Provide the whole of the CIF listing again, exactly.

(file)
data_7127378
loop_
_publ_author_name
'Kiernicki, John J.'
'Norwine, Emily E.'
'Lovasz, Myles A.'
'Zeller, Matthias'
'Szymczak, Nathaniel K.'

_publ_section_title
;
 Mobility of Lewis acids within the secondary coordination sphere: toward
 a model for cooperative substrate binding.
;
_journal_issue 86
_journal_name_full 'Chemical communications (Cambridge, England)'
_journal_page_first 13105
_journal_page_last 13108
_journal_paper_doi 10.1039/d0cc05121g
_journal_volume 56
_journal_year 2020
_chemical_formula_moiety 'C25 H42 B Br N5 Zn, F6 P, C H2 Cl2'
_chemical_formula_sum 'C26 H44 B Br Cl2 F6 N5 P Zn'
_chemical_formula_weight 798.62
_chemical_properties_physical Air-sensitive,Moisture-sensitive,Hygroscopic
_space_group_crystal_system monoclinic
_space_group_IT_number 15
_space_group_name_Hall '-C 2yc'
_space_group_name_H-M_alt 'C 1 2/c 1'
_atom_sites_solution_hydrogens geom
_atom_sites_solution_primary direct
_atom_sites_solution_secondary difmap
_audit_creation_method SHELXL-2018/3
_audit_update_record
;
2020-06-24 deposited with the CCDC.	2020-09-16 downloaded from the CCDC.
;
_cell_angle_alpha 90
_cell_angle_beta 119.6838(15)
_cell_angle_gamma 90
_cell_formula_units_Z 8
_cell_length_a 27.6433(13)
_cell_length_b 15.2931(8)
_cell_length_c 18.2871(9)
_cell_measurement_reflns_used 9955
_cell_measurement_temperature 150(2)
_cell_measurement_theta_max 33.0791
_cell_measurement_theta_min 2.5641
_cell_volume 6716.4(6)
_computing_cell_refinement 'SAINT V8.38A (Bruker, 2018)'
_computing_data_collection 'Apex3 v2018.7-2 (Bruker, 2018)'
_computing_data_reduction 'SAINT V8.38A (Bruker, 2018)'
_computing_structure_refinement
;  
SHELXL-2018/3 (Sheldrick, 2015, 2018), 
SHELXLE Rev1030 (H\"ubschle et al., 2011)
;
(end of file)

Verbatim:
data_7127378
loop_
_publ_author_name
'Kiernicki, John J.'
'Norwine, Emily E.'
'Lovasz, Myles A.'
'Zeller, Matthias'
'Szymczak, Nathaniel K.'

_publ_section_title
;
 Mobility of Lewis acids within the secondary coordination sphere: toward
 a model for cooperative substrate binding.
;
_journal_issue 86
_journal_name_full 'Chemical communications (Cambridge, England)'
_journal_page_first 13105
_journal_page_last 13108
_journal_paper_doi 10.1039/d0cc05121g
_journal_volume 56
_journal_year 2020
_chemical_formula_moiety 'C25 H42 B Br N5 Zn, F6 P, C H2 Cl2'
_chemical_formula_sum 'C26 H44 B Br Cl2 F6 N5 P Zn'
_chemical_formula_weight 798.62
_chemical_properties_physical Air-sensitive,Moisture-sensitive,Hygroscopic
_space_group_crystal_system monoclinic
_space_group_IT_number 15
_space_group_name_Hall '-C 2yc'
_space_group_name_H-M_alt 'C 1 2/c 1'
_atom_sites_solution_hydrogens geom
_atom_sites_solution_primary direct
_atom_sites_solution_secondary difmap
_audit_creation_method SHELXL-2018/3
_audit_update_record
;
2020-06-24 deposited with the CCDC.	2020-09-16 downloaded from the CCDC.
;
_cell_angle_alpha 90
_cell_angle_beta 119.6838(15)
_cell_angle_gamma 90
_cell_formula_units_Z 8
_cell_length_a 27.6433(13)
_cell_length_b 15.2931(8)
_cell_length_c 18.2871(9)
_cell_measurement_reflns_used 9955
_cell_measurement_temperature 150(2)
_cell_measurement_theta_max 33.0791
_cell_measurement_theta_min 2.5641
_cell_volume 6716.4(6)
_computing_cell_refinement 'SAINT V8.38A (Bruker, 2018)'
_computing_data_collection 'Apex3 v2018.7-2 (Bruker, 2018)'
_computing_data_reduction 'SAINT V8.38A (Bruker, 2018)'
_computing_structure_refinement
;  
SHELXL-2018/3 (Sheldrick, 2015, 2018), 
SHELXLE Rev1030 (H\"ubschle et al., 2011)
;